River Whyless brings its ‘We All the Light’ tour home

DESK JOB: River Whyless has seen its profile raised thanks to appearances on "Tiny Desk Concerts," "World Cafe" and other tastemaking opportunities. The Asheville-based quartet plays The Orange Peel this week.
DESK JOB: River Whyless has seen its profile raised thanks to appearances on "Tiny Desk Concerts," "World Cafe" and other tastemaking opportunities. The Asheville-based quartet plays The Orange Peel this week. Photo by Jethro Waters

When beginning work on what would be their second full-length album, the four musicians of Asheville-based River Whyless decided to change their approach to songwriting. The result is showcased on the recently released recording, We All the Light. Bassist Daniel Shearin describes the new method as “more building fresh from the beginning, and not so much tearing apart.” River Whyless’ current tour swings through the group’s hometown for a Saturday, Oct. 8, show at The Orange Peel.

The River Whyless sound doesn’t lend itself to easy categorization; listeners may hear hints of everything from the Decemberists to Paul Simon to the O Brother, Where Art Thou? soundtrack to Peter Gabriel. The music on We All the Light is folk-flavored, but with a definite pop-leaning sensibility. “We were struggling for a while to find common ground,” explains drummer Alex McWalters, “and one of the things we came together on was a more straightforward approach, a little bit poppier and more concise way of doing things. And that got us all excited.”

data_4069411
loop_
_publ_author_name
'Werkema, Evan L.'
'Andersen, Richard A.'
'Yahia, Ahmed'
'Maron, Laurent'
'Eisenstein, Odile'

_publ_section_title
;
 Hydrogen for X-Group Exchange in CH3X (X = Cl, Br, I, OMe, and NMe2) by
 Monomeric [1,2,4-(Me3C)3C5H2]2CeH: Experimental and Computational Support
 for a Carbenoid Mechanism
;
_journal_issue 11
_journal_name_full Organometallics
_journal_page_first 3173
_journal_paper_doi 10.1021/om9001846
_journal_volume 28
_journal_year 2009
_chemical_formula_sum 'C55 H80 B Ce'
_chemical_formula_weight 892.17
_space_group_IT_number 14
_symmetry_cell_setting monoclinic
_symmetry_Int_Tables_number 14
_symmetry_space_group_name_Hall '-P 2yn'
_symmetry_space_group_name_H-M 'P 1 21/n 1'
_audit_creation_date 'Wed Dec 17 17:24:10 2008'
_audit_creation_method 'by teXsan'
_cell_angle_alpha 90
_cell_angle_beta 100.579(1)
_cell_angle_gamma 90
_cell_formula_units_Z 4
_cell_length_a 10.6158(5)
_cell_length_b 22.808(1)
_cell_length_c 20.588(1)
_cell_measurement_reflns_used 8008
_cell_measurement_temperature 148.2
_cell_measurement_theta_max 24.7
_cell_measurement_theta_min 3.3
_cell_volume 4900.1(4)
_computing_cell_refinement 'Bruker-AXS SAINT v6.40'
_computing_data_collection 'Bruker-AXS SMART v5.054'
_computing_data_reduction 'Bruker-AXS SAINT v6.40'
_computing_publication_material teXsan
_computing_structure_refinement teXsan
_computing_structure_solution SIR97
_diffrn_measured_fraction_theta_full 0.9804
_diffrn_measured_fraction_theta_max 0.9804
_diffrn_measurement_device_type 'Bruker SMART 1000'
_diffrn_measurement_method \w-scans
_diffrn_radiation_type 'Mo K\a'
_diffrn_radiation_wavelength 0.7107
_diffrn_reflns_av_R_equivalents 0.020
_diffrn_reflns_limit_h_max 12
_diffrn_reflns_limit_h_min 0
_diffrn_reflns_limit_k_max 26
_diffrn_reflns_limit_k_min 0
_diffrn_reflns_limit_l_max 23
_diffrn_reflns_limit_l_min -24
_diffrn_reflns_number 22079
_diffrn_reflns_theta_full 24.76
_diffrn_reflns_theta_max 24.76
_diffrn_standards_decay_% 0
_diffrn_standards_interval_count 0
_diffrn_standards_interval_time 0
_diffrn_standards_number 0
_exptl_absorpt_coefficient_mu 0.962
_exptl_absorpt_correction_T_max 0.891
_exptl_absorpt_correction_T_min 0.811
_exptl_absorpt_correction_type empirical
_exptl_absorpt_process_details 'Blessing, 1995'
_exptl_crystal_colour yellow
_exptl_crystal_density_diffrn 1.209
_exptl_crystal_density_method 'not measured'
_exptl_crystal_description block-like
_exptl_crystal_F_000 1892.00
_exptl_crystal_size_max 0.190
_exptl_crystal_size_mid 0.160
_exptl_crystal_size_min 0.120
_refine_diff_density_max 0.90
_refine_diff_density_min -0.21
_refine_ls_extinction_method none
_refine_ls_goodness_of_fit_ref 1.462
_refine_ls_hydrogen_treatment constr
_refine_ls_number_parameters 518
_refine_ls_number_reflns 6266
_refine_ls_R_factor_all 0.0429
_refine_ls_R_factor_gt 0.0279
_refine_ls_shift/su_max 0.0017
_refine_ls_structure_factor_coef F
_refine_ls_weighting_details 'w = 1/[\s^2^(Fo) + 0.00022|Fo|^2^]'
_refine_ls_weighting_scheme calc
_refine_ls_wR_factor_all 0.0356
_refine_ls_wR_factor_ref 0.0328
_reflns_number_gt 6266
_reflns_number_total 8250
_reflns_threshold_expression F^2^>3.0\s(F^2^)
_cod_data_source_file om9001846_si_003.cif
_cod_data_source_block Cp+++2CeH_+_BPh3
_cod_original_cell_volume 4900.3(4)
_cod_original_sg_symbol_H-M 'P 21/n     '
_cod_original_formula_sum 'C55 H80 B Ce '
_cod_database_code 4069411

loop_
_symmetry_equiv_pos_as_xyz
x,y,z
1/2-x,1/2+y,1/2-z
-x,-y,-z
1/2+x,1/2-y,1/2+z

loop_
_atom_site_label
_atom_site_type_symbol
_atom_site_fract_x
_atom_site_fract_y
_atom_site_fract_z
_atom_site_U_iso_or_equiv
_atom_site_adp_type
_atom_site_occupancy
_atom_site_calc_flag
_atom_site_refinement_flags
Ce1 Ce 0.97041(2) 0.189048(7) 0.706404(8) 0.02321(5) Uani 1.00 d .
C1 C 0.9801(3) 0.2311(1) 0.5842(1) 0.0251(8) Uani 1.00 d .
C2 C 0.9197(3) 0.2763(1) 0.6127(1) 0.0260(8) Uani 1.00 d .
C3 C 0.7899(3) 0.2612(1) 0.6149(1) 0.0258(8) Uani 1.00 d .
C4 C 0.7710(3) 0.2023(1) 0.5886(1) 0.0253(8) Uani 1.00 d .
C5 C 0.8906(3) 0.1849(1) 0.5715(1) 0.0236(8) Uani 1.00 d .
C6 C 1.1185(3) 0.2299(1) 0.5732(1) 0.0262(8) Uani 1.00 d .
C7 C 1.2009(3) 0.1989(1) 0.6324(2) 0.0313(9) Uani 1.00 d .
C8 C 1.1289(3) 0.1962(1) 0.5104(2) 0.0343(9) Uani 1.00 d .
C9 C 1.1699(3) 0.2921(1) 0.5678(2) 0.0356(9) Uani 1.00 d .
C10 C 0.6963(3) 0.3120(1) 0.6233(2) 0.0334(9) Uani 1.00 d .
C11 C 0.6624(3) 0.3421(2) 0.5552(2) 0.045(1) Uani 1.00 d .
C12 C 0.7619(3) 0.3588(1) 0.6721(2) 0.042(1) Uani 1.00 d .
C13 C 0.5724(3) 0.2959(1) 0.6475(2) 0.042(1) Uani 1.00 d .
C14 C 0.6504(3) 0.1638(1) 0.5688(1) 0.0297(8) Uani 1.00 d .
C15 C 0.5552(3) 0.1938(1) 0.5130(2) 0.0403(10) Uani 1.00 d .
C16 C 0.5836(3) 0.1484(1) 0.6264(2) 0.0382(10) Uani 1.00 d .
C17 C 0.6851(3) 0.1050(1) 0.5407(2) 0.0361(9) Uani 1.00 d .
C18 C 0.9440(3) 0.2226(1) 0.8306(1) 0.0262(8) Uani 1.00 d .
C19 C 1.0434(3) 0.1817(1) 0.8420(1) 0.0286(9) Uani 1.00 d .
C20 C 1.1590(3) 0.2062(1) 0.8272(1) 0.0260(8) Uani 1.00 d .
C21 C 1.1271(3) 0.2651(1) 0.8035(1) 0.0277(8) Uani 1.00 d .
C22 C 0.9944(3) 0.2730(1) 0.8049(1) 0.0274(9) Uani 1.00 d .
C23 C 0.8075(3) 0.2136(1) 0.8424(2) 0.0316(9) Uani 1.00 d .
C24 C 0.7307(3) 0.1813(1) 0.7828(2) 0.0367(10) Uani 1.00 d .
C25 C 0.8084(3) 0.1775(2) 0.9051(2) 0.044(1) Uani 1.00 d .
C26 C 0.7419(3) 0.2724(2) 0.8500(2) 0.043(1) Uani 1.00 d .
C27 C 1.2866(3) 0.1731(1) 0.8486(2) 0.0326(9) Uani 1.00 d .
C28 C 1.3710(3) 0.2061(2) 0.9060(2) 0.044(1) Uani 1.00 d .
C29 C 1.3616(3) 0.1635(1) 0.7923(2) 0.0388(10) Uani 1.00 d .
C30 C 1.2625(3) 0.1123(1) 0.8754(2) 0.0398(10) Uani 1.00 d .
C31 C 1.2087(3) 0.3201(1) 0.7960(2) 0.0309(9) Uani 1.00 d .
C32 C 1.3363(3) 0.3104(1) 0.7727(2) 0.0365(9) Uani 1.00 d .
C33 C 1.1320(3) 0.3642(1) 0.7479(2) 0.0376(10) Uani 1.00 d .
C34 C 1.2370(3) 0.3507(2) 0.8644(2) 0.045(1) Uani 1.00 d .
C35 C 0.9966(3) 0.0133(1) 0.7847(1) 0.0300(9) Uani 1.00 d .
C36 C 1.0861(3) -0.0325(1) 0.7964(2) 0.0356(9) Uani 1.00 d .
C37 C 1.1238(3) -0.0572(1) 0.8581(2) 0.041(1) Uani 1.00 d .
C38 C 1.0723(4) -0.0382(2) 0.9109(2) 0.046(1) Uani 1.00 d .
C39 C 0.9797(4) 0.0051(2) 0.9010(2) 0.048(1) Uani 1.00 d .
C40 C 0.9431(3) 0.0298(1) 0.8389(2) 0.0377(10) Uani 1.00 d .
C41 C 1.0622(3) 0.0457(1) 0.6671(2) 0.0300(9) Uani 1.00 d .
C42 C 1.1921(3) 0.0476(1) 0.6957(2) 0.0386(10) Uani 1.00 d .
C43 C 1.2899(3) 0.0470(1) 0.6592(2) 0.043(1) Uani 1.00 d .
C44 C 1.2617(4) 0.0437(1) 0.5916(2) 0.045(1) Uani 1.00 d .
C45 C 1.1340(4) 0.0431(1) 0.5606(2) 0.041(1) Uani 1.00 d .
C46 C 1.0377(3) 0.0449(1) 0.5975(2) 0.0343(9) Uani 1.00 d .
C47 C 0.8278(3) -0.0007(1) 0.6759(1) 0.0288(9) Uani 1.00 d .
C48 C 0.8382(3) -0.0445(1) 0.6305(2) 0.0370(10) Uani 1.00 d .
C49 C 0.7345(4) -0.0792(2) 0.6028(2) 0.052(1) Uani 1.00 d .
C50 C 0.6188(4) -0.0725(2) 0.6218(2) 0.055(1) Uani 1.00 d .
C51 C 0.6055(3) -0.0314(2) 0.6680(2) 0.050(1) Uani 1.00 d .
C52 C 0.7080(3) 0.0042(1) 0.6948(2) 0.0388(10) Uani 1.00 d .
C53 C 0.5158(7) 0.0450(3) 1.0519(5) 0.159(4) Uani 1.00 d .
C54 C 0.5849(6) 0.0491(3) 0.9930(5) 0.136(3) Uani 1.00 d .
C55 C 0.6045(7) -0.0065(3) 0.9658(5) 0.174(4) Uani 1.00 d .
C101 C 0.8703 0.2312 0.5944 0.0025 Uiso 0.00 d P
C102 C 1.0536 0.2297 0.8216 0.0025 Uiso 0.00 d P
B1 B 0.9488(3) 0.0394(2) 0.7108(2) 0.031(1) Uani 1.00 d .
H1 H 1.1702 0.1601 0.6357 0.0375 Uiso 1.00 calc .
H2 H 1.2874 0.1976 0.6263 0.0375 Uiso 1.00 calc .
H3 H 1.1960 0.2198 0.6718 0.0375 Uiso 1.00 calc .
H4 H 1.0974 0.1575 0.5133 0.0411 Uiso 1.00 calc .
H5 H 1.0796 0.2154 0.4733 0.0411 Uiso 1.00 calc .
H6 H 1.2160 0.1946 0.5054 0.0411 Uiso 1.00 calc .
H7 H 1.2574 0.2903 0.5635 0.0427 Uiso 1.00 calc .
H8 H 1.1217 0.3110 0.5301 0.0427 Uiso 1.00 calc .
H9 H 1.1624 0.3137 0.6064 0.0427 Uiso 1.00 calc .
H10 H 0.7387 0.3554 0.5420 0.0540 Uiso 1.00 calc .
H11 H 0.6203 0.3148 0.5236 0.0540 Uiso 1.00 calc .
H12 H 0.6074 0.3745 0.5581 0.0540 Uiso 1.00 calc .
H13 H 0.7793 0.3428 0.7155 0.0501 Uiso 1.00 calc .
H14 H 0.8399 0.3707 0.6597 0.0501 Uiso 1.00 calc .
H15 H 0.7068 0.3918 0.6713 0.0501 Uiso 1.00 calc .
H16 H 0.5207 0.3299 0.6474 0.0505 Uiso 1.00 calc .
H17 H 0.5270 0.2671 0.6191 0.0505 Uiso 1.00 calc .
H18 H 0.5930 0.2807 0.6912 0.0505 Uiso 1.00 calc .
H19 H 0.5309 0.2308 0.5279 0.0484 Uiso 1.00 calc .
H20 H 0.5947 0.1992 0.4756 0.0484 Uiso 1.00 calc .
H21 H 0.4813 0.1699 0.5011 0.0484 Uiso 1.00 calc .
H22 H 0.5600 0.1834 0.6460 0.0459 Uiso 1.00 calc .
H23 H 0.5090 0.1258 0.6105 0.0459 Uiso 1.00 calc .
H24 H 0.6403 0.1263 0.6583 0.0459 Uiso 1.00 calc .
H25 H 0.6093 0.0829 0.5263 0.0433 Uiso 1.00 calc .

“We’re not consciously crafting the record to sound any certain way,” adds guitarist Ryan O’Keefe. “It’s just [the product of] how we’re feeling at the time, and the kind of music that inspires us.” Shearin describes “Baby Brother” and the 10 other songs on We All the Light as the realization of “a grab-bag approach. The three of us — Halli [Anderson, violin], Ryan and myself — write a lot of songs. In the past, we’d bring an essentially completed song to the table. And then the four of us would tear it apart and rebuild it in a completely new way.”

But for We All the Light, they  brought “little bits of kindling,” says Shearin. “One of us would have a verse, or Alex would have a drum beat. And we’d start from scratch. That approach is fairly new to this band.”

All four members are longtime friends from college. The quartet came together in 2011 when Shearin joined the other three musicians, who had just finished recording their debut album, 2012’s A Stone, A Leaf, An Unfound Door. He came on board just in time for the opening show on the album’s release date. In addition to his bass guitar, Shearin’s harmonium adds one of several distinctive elements to the group’s rich instrumental mix. When he first joined the band, he tried to buy one of the small pump organs from a Craigslist seller, but they couldn’t come to terms. “I came to the band and said, ‘This just happened, and it’s terrible!’” Shearin recalls. “But a week later, Ryan ordered one on eBay.”

River Whyless got a major break after attending last year’s AmericanaFest in Nashville. NPR radio host Bob Boilen took notice of the group and invited the musicians to appear on his influential “Tiny Desk Concerts” program. Delivering stripped-down arrangements of three tunes that would eventually appear on We All the Light, the group found its profile raised significantly.